The Dixie Chicks' timing could not be better. With the political climate the way it is, their aggressive political commentary is more welcomed than ever before. As excitement builds for Gaslighter's release, let's take a look back at some of the Dixie Chicks' most bad-ass moments and pray that more spectacle and camaraderie is to come in the new year.

"We're Ashamed That the President of the United States Is from Texas"

Probably one of Dixie Chicks most highly discussed controversies, on March 10, 2003, nine days before Bush's invasion of Iraq, Maines addressed an audience during a Dixie Chicks performance in London. "We don't want this war, this violence," she said, "and we're ashamed that the President of the United States is from Texas." The statement, which didn't even offend Bush and in hindsight seems completely PC compared to the nonsense that spews from our current president's mouth, sparked multiple boycotts of the band across the country, with talk show hosts denouncing the trio as problematic and radio stations blacklisting their music. The trio bit back and went on to record Taking the Long Way, which nearly swept the 2007 Grammy awards. Maines did issue an apology to President Bush, but later said she was proud of her original statement.

MUSIC

Taylor Swift Only Sees the Glitter in LGBTQ+

While her intentions are well-meaning, the "You Need to Calm Down" video is a missed opportunity to highlight the narratives represented by the queer icons.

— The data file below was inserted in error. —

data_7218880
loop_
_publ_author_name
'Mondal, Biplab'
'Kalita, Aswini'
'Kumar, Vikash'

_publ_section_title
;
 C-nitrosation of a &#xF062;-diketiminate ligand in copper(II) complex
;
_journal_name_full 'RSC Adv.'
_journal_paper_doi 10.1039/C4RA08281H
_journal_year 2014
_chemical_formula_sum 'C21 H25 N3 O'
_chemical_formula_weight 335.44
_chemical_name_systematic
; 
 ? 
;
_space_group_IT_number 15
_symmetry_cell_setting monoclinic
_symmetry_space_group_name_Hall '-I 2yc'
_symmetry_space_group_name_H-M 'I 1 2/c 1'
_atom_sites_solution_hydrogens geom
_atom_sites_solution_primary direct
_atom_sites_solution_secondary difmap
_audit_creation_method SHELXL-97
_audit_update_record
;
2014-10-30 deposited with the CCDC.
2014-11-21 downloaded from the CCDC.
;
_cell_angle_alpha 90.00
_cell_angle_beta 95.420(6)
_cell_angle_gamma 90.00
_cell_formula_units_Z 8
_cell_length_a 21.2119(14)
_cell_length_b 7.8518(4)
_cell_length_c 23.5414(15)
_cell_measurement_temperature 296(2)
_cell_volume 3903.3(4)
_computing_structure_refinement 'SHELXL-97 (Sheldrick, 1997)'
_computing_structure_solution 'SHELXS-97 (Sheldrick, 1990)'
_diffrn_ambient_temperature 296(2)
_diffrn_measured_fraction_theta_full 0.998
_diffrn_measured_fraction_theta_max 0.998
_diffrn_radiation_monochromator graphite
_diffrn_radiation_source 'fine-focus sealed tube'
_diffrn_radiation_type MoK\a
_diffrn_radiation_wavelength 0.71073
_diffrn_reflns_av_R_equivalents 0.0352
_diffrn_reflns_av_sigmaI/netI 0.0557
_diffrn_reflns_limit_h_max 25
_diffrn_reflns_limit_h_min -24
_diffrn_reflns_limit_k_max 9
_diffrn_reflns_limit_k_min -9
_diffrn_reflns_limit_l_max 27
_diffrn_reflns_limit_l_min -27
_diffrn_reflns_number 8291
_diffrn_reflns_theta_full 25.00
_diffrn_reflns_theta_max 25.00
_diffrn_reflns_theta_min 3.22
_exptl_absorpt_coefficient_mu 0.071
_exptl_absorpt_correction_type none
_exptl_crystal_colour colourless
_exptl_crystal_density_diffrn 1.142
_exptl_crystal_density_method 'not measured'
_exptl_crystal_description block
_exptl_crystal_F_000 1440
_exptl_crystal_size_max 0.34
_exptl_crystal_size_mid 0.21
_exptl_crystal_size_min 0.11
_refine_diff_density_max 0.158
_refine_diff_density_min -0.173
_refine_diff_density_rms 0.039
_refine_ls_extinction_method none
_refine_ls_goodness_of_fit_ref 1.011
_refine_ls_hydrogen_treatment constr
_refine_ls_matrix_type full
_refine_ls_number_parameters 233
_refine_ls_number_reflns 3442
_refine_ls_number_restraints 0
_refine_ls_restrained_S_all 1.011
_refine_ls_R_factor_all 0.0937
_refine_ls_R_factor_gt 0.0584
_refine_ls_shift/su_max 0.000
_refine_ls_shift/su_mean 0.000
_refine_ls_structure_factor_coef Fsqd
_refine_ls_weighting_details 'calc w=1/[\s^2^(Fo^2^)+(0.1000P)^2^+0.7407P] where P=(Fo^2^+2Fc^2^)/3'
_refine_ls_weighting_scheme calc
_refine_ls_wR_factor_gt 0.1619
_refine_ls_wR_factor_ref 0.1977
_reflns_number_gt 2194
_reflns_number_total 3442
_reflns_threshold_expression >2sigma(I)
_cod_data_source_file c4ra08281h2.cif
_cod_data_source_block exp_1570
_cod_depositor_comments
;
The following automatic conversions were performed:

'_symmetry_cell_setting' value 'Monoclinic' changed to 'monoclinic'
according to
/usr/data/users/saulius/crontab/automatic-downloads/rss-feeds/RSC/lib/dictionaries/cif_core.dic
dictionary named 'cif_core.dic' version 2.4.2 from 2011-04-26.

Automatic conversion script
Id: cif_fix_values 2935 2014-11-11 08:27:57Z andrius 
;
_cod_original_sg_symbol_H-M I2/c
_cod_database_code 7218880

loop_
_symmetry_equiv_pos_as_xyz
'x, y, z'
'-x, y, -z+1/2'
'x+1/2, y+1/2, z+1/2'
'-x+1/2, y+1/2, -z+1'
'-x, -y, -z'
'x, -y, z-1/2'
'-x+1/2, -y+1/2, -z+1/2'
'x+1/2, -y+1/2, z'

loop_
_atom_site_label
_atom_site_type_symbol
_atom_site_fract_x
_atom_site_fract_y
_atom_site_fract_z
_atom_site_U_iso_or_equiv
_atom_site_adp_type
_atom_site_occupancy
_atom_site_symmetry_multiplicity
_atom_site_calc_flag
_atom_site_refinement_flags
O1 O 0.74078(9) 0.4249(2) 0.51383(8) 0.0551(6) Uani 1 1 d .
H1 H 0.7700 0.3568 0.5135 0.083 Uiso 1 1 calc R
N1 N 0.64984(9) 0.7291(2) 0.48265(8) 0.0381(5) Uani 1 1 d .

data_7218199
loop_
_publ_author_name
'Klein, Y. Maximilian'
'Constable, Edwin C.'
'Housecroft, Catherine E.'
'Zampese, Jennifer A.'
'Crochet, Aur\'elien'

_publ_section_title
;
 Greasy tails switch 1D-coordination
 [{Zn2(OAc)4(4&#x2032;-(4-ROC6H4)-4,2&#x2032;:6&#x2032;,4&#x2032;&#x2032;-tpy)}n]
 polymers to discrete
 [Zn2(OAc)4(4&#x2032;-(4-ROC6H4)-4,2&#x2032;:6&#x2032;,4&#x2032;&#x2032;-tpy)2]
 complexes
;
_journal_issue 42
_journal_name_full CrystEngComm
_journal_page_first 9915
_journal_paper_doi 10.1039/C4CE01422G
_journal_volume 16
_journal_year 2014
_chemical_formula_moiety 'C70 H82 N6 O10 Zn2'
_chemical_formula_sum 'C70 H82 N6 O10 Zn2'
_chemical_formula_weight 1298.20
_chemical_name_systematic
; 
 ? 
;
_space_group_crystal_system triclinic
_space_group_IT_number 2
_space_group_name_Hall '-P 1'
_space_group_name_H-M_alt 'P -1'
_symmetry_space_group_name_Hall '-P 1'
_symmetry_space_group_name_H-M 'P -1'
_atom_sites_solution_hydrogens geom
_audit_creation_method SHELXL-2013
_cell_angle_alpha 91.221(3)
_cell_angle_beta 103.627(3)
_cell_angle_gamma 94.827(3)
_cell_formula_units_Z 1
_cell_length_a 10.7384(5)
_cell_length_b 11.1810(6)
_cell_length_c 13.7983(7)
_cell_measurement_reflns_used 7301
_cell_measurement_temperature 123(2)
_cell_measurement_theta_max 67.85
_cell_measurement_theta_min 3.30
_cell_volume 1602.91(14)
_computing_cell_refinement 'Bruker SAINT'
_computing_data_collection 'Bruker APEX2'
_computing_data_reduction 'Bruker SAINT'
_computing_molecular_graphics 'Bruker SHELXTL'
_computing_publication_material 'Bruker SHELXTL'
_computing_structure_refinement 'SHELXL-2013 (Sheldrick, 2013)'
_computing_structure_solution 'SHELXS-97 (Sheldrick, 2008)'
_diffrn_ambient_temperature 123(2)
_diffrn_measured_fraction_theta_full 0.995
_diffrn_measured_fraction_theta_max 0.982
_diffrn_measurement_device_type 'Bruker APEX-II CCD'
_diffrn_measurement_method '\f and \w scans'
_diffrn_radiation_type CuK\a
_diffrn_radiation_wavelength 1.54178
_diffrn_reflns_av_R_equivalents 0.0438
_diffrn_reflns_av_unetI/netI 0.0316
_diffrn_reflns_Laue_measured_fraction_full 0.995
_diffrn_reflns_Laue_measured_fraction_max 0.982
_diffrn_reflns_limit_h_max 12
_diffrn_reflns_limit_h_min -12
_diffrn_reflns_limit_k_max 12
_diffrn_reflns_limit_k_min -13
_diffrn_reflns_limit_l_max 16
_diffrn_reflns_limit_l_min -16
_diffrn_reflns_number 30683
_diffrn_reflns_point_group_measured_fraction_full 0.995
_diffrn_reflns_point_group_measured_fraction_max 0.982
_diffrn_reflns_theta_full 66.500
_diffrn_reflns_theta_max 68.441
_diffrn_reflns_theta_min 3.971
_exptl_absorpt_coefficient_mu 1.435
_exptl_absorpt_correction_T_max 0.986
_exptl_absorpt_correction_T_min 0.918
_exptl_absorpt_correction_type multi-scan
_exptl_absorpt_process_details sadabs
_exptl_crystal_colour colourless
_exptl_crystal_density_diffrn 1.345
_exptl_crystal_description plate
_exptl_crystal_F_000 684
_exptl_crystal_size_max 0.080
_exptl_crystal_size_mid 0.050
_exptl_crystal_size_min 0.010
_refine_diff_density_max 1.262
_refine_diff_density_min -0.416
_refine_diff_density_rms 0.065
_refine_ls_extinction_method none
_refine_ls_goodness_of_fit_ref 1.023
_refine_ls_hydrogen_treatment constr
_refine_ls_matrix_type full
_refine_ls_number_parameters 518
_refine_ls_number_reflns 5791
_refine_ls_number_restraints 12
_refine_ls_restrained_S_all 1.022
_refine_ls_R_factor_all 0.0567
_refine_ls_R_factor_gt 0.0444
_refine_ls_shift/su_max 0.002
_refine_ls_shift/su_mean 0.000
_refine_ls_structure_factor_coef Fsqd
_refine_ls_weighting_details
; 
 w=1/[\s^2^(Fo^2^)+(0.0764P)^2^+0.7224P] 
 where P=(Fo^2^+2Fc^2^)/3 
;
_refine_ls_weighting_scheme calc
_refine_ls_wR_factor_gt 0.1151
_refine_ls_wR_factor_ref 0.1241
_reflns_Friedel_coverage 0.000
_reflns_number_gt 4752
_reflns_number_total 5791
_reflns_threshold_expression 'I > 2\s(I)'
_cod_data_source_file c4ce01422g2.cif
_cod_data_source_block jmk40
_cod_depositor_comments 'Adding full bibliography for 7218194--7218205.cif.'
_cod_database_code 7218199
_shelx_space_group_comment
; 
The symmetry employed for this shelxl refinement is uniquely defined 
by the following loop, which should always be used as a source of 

Taylor Swift telling us to calm down.

Just when Taylor Swift gives us hope, she lets us down.

Her latest music video features almost every mainstream queer celebrity you could imagine. While her intentions are well-meaning, the video is a missed opportunity to highlight the narratives represented by the queer icons. Instead of throwing a trans flag at Laverne Cox, Swift could center the video on the activist and her perspective rather than on her own.

Taylor Swift - You Need To Calm Down www.youtube.com

The Todrick Hall production capitalized solely on the culture of the LGBTQ+ community— celebrating it and taking the song a bit too literally. But uplifting these voices means more than a feature in a video or tagging them on social media.

The music video highlights the visual aesthetic that "signifies" gay culture. There are rainbows and dancing and glitter. We follow a white cis, straight woman parade around with her LGBTQ+ friends. It's a party, a celebration of being yourself, fighting against "barbaric" homophobes with love and positivity. Yet, here, the biggest takeaway from this video is that at last, pop's biggest feud between Taylor Swift and Katy Perry is over. They embrace in the video— which will be sure to cause conversation. It overshadows the video's intent. It's also marketing genius.

The video ends with an image of text advocating for the Equality Act. The Equality Act was passed by the House of Representatives but now sits idle in the Senate. The law would extend civil rights protections to people of any sexual orientation and gender identity. Swift urged supporters to sign her petition asking for Senate support. The petition already has over 200,000 signatures, converting the single's success into political support for LGBTQ+ issues.

While Taylor Swift has contributed to the LGTBQ+ community through donations and recent political support, she's misinterpreted what an ally should be. Leading up to the video's release, Swift addressed a rumor that she would share a kiss with Perry: